The answer is that, for all their digital experimentation, magazines are nowhere near ready to abandon print. Online ads still bring in a fraction of the revenue print ads do, apps are still in the early stages of monetization, and digital-download versions are still a relatively small proportion of revenue. Magazine readers aren’t yet ready to lose their print copies, either. A 2010 study by the CMO Council found that 87 percent of people interested in reading magazines on tablets or e-readers still wanted a printed copy to accompany it; another survey conducted by the Harrison Group on behalf of Zinio and MEMS Technology showed that 75 percent of readers felt that digital content complements print content, and only 25 percent felt that digital could replace print.

True, those attitudes will likely shift with time. According to the Audit Bureau of Circulations (ABC), which has allowed for digital editions in its audits since 2002, the number of magazines that request audits of their digital editions increased fourfold from 2007 to 2011, and about a third of the magazines the bureau audits now do so. But as of 2011, digital subscriptions still account for less than 1 percent of total circulation for all US magazines, according to the ABC.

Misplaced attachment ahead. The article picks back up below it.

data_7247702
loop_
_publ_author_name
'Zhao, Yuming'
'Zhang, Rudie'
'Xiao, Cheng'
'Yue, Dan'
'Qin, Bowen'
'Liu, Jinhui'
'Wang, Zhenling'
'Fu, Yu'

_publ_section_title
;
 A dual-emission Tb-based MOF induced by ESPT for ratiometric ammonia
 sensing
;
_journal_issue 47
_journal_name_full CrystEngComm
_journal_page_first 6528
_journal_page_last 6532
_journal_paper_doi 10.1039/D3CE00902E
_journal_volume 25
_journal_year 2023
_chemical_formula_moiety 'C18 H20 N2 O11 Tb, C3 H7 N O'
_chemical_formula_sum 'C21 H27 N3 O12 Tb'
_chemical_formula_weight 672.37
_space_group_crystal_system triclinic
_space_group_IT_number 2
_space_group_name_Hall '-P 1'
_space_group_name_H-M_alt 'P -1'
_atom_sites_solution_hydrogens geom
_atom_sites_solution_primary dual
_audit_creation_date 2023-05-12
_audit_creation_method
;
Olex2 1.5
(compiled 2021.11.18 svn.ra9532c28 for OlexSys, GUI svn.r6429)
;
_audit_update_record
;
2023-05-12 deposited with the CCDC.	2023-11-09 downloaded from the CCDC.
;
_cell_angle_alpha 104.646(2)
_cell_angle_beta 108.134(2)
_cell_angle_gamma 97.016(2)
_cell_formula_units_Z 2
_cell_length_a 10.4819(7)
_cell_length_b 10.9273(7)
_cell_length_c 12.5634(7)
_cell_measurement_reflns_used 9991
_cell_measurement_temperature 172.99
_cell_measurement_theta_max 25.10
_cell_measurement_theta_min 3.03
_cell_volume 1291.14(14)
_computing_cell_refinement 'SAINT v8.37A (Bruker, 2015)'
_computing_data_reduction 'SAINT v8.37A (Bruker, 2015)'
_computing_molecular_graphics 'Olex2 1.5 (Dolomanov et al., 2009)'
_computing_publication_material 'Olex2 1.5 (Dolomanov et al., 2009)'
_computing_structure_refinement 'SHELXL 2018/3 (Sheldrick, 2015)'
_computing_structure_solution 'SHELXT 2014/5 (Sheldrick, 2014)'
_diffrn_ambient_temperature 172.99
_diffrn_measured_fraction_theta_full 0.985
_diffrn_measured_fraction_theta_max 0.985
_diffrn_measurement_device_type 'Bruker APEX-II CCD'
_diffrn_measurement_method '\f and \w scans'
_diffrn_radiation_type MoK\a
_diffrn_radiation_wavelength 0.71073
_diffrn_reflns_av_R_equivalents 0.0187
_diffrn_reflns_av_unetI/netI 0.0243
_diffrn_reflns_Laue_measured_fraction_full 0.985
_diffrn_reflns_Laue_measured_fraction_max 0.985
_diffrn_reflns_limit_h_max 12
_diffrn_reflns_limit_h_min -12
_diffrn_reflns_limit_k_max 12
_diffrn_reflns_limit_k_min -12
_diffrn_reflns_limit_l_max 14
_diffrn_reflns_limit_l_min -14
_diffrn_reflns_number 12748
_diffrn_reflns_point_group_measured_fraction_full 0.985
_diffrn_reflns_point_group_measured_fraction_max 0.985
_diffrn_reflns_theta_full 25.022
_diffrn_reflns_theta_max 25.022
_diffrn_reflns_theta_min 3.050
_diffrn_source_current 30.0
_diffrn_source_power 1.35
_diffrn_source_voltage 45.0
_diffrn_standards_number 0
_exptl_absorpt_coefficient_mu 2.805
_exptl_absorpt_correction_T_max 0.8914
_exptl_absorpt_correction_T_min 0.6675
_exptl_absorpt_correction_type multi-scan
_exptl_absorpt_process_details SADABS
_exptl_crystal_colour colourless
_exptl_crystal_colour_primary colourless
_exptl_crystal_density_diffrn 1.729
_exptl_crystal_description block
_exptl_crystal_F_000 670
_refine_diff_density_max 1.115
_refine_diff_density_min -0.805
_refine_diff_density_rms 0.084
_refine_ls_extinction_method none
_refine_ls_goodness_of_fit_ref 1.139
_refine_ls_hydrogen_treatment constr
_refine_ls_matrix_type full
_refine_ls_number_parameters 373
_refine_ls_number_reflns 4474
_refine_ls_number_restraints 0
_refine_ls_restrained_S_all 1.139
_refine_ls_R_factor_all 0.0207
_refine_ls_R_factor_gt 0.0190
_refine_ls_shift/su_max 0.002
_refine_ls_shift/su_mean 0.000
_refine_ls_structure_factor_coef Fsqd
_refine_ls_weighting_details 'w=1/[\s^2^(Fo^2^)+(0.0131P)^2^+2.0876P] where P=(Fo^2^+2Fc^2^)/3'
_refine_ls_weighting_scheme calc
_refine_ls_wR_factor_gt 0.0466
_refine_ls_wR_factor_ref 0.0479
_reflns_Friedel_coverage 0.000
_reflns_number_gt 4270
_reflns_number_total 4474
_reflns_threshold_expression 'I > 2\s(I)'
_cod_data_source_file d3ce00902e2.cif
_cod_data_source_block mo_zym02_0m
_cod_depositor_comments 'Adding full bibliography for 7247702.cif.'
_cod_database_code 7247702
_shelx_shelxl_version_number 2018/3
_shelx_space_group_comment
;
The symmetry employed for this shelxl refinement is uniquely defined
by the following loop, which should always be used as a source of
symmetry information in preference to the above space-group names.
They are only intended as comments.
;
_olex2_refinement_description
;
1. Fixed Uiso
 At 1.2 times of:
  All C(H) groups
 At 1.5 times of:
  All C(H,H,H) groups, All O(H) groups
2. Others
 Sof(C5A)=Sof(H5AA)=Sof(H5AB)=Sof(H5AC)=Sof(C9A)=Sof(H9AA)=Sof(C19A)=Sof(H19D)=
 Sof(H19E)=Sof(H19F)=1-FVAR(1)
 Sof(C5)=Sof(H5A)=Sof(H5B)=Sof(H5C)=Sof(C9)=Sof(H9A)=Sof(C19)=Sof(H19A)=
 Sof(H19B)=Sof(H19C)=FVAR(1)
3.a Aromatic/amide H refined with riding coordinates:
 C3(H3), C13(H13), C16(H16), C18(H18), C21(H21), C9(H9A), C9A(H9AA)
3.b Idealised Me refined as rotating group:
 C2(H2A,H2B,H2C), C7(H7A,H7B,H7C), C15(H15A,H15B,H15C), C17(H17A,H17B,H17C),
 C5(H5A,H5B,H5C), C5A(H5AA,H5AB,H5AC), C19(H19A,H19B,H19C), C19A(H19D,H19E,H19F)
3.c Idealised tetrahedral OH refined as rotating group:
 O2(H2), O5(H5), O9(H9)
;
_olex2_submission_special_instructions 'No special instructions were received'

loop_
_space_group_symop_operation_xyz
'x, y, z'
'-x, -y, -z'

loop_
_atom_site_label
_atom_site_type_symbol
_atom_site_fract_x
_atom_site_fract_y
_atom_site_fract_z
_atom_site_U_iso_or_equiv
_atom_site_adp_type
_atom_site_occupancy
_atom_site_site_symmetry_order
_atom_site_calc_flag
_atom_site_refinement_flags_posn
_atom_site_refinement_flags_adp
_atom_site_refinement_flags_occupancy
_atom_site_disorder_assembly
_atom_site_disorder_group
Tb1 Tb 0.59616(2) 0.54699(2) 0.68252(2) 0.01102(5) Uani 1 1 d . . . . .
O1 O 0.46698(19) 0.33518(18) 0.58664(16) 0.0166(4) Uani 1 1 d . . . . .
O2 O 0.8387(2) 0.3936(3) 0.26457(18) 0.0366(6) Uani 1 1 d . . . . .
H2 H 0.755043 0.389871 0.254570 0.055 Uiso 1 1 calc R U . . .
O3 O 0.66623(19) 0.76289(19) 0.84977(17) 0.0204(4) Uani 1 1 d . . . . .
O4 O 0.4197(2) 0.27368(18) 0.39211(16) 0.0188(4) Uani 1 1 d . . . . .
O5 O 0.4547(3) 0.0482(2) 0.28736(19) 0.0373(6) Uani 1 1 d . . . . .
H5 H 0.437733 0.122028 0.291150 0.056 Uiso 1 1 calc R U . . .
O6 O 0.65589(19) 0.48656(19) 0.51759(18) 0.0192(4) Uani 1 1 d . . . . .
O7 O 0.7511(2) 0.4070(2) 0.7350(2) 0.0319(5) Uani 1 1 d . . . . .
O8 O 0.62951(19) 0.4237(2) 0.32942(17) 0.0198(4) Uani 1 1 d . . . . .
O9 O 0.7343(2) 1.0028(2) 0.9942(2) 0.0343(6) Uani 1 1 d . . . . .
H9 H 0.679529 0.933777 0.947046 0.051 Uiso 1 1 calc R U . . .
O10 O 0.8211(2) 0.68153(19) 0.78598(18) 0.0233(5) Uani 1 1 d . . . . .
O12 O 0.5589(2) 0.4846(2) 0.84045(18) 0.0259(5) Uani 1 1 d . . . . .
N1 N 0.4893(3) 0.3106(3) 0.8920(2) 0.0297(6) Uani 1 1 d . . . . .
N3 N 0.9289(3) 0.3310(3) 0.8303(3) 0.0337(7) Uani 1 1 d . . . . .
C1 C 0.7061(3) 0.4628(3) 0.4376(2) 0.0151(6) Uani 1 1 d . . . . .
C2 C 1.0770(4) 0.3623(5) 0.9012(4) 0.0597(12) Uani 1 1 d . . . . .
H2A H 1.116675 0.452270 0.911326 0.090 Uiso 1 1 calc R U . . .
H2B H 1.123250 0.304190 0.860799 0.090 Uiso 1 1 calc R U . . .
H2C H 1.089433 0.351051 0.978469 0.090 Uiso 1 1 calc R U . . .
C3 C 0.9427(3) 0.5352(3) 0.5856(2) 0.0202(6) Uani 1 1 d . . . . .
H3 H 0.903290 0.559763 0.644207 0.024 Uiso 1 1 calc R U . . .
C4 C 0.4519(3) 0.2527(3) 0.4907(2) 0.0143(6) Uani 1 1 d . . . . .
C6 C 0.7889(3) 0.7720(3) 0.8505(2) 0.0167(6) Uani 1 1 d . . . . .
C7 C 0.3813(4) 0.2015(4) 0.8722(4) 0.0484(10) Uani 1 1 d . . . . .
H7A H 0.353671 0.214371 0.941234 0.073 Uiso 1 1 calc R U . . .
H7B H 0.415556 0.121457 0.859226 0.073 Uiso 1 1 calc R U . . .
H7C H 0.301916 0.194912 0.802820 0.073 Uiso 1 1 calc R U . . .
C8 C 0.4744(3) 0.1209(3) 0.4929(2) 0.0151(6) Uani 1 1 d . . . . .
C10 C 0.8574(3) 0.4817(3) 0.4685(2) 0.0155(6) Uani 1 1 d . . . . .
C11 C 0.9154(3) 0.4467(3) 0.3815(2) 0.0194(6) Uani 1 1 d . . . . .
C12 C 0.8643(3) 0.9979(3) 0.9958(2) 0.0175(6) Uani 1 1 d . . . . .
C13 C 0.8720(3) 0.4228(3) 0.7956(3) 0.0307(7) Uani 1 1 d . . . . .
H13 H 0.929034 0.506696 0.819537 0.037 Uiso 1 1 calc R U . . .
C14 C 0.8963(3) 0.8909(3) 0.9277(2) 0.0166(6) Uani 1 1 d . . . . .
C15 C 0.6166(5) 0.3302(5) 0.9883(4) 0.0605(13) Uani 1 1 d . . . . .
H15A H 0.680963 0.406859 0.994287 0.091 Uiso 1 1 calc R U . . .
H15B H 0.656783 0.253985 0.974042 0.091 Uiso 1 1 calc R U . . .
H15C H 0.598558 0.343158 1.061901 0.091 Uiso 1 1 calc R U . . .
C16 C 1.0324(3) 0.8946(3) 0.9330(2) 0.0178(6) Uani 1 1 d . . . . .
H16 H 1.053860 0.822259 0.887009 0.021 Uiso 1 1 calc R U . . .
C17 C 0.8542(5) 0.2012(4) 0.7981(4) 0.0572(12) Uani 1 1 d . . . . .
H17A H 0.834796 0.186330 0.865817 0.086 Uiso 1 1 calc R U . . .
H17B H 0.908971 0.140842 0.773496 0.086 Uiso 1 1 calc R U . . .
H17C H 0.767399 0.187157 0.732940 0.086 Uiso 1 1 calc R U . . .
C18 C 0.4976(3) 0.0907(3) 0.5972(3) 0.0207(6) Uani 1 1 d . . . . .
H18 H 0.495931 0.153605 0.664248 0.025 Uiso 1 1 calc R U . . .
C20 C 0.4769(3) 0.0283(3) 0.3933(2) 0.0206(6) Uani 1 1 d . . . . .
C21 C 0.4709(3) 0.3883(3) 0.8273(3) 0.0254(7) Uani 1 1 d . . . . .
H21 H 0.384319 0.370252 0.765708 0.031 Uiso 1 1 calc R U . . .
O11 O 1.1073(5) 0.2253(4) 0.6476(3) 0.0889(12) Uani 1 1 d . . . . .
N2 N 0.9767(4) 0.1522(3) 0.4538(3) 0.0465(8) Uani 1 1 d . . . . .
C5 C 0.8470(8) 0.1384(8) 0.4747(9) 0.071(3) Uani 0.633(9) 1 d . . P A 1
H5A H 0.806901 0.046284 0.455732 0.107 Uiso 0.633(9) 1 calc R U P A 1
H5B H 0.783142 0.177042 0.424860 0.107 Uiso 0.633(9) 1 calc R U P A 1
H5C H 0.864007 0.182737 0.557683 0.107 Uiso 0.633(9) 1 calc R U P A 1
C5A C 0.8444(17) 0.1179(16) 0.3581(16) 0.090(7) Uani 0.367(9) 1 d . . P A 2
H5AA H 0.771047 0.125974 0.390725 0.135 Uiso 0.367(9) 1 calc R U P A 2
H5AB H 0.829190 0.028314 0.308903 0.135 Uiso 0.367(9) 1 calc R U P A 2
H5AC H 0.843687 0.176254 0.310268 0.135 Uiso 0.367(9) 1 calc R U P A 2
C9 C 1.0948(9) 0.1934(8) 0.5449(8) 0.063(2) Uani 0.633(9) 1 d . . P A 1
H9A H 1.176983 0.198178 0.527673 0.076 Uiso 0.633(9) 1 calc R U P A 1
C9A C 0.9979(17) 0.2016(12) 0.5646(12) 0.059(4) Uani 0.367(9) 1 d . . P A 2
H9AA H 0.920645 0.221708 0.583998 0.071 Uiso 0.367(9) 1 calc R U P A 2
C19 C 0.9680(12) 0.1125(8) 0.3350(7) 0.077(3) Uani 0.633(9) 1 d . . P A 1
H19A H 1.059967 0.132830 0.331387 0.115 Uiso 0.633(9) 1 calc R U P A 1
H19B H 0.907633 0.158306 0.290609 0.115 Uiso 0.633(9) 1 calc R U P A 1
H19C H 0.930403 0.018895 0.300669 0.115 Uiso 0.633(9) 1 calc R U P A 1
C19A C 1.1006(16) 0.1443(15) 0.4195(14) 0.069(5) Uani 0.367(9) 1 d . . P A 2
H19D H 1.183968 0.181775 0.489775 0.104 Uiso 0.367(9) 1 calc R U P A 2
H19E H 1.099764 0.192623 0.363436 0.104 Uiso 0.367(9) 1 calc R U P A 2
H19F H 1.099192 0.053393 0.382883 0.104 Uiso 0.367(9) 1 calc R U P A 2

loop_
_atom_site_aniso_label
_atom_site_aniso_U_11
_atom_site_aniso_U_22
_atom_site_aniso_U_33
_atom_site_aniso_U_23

In the absence of any clear short-term solutions, what’s a publisher to do? Stick with the USPS but move up the editorial schedule to accommodate slower service, making the content less current? Switch to an alternate delivery service, which would be more expensive? Or push readers to go digital even faster? No option is perfect, but they’re all on the table.

“The whole industry is talking about everything,” said William Falk of The Week. “There is a sea change going on, and none of us know quite how it’s going to shake out.” 

 

Lauren Kirchner is a freelance writer covering digital security for CJR. Find her on Twitter at @lkirchner